I’ve worn my Journaled Jeans a couple of times since I created them, and every time I put them on I get great comments and questions from people asking how I made them. The simple answer is this: Grab a pair of jeans, some fabric paint, a Sharpie marker and dive in.
Actually, I’ve been planning to do a tutorial of my jeans ever since my sweet “adopted” daughter (my best friend’s girl whom I’ve known since she was 1 years old) and I spent a crafting day over the winter break together. Unfortunately, I didn’t get it done before CHA or Tucson, but now that I’m home for a while, I’m catching up on things. Better late than never! So let’s get started.
Jen’s Painted and Journaled Jeans
- Fabric Paint. I used Tulip Fabric Spray Paint Packs, Tulip Soft Fabric Paint, Tulip Dimensional Paint and a Sharpie marker. You can find these paints from iLovetoCreate, a truly awesome manufacture of craft products.
- Pair of jeans that have been washed (an important key point because the project goes so much easier on softer fabric)
- Stencils. I used Stencil Girl because I love almost every stencil they make and many of the artists are also friends of mine
Prepare your work surface. Place plastic garbage bags on your work table and cut pieces of recycled cardboard to fit into the legs of the jeans. This will provide a barrier so the fabric paint does not seep into the back of the jeans as you’re working on the front. Here’s Macy pulling out all the supplies and opening them. Kit Kat is being helpful crafty kitty. She meowed loudly in protest when we pulled her off the table to prep the work surface.
I knew that I didn’t want a hard edge to my jeans and that I also did not want the paint to cover the entire pant leg. I made my own jagged edge stencil out of ripped Viva paper towels and taped the edge to the jeans using masking tape.
Next I started to paint a base layer of color with my Soft Fabric Paint using a brush. I have to admit I was hoping for something that had more of a gesso like consistency to it. These paints are very soft and silky, which is lovely, but I had to use a lot of the bottle (about 3/4) to get a base layer. I also put down my paintbrush and switched to using my hands to really rub the color into the jeans. Macy thought I was crazy for getting in with my hands and she decided to stick to using her foam paintbrush. She later remembered that finger painting could be fun!
We let the base layer dry for about an hour (passing the time by making a batch of chocolate chip cookies. Gotta keep those teenagers busy!) and then came back to our project for the next layer. I placed the Stencil Girl stencils where I wanted them and then spritzed with the Tulip Fabric Spray Paint. I had to go really heavy-handed here to get an intense amount of color on the jeans. This was another messy step.
At this point I was not feeling my jeans that much. I had bought my BFF Colleen (Macy’s mom) a pair of jeans for her birthday to trick out as well. I decided to switch over to a new pair for a while and give mine a chance to dry while I figured out where I wanted to take them next. Macy continued working on hers.
I did almost the same process described above on Colleen’s pair. The only difference was I used the end of a paint brush to scratch into the wet paint and also I felt this need to fling paint splatters everywhere on the one leg. Macy told me I needed to add a green ribbon since her mama is a survivor of Lymphoma. (This is another story for another time, but Colleen was diagnosed with Stage 4 Lymphoma cancer last summer when I was teaching in Chicago. She underwent chemotherapy and declared Cancer free before Christmas).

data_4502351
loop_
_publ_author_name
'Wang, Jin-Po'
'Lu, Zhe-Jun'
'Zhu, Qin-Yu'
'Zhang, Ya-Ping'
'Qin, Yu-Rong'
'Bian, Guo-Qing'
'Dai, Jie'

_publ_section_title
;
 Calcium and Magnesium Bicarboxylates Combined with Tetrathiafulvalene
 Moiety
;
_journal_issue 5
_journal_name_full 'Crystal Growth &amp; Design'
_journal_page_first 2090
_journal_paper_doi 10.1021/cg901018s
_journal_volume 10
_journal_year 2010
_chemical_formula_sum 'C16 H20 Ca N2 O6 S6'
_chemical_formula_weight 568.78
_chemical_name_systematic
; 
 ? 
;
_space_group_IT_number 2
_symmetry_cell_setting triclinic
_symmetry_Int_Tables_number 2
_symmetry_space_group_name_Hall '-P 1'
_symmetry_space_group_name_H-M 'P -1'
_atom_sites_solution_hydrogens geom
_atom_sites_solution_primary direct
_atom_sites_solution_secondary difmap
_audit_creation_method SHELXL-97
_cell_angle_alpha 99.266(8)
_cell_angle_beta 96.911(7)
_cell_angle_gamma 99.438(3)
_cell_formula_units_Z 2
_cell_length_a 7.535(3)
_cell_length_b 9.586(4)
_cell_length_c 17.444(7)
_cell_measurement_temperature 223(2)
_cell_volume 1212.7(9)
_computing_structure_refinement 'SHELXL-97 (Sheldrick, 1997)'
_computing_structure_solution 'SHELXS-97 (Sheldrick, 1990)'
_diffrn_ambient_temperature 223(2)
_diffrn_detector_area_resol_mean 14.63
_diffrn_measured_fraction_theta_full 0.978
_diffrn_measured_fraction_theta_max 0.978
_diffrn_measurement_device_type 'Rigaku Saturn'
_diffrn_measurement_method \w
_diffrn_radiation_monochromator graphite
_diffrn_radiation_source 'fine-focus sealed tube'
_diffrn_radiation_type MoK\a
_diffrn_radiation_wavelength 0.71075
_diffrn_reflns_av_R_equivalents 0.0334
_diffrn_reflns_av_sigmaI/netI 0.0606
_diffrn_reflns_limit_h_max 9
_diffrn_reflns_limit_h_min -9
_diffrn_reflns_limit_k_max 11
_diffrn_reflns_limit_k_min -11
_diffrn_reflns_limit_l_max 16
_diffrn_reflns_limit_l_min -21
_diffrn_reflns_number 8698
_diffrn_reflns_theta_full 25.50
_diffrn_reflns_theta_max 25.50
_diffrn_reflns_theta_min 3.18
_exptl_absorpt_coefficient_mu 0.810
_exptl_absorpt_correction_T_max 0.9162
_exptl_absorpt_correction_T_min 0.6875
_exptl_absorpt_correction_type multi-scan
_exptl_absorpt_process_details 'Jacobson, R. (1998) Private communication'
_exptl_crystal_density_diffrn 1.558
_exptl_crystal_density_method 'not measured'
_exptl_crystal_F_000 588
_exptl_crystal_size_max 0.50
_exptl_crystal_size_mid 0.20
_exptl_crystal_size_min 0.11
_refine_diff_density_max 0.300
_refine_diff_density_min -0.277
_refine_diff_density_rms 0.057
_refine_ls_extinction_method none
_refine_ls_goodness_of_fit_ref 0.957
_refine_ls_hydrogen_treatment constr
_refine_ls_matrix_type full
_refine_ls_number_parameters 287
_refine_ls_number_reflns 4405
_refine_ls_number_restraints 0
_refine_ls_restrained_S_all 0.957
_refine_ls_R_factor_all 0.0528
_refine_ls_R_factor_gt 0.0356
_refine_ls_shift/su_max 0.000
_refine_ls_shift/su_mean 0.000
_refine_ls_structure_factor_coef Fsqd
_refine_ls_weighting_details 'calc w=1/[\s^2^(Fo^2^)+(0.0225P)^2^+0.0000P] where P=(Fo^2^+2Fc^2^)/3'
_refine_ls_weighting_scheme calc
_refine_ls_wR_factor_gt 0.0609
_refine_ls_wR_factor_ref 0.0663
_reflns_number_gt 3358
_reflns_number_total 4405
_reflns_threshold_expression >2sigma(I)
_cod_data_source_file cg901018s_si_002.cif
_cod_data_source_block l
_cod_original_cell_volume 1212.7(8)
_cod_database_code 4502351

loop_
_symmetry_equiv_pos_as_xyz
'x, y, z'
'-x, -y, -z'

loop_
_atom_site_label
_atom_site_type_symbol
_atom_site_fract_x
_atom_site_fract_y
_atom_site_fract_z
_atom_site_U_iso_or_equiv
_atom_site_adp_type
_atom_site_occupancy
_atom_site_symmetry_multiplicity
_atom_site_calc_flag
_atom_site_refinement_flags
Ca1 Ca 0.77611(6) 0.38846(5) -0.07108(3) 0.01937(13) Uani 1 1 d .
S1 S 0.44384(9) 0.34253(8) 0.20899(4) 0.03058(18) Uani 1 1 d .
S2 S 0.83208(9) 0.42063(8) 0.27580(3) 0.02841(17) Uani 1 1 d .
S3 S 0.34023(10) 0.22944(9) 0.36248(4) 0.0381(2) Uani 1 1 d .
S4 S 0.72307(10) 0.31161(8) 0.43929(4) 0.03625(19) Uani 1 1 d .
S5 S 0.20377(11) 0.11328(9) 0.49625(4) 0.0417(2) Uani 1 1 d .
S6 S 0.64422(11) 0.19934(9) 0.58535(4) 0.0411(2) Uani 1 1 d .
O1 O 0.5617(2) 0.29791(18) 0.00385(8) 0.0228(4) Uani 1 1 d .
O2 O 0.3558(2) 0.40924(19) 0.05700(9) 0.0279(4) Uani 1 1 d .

I switched back to my jeans when the paint was dry and added some paint splatters and then color and stencils to the bottom back of the pant leg since I wanted my design to wrap around the pant leg. After this we’d been crafting jeans for about two hours and were ready to take a break.
The next day our paint layers were dry so we decided to finish up our jeans. Macy took the Tulip fabric paint in neon colors and made some fun, puffy paint doodles. They were perfect for a 16-year-old. Here’s Kit Kat being helpful kitty again and taking a nap on the jeans. Funny how she knew to lay on the non-painted leg.
I decided to get out my wide width and regular Sharpie markers and start doodling. I would have loved to use the Tulip Fabric Markers, but I didn’t have any of them available to work with. To Colleen’s jeans I added the words “Live Life” and some hearts. To mine I added “Love Art” running down the right hand seam. I wanted to show you the mistake I did to the O in Love. I came back with my black Sharpie after it dried and gave it a nice thick scalloped border around that O with another layer and fixed it right up! I also drew a few more random flowers and circles and lines on mine just to give it the “journaled” feel I was going for.
You have to wait at least 2 days for the paint to fully dry and cure before washing. I gave mine a week just to be sure. These jeans are my new favorites. I plan to wear them to every teaching gig I do, simply because they are artsy and because they make me smile. Living an artful life means embracing creativity in all corners of your existence. Your home, your wardrobe, your way of being. If you have a few hours to spare on afternoon, I encourage you to paint up a pair of your most comfortable jeans. Even if all you do is wear them in the studio, you’ll feel great. Remember, if you don’t want to do this to jeans, you can always grab your favorite apron or sweatshirt or yoga pants. Tulip fabric paints work on all these surfaces!
Hoping you are having an awesome week.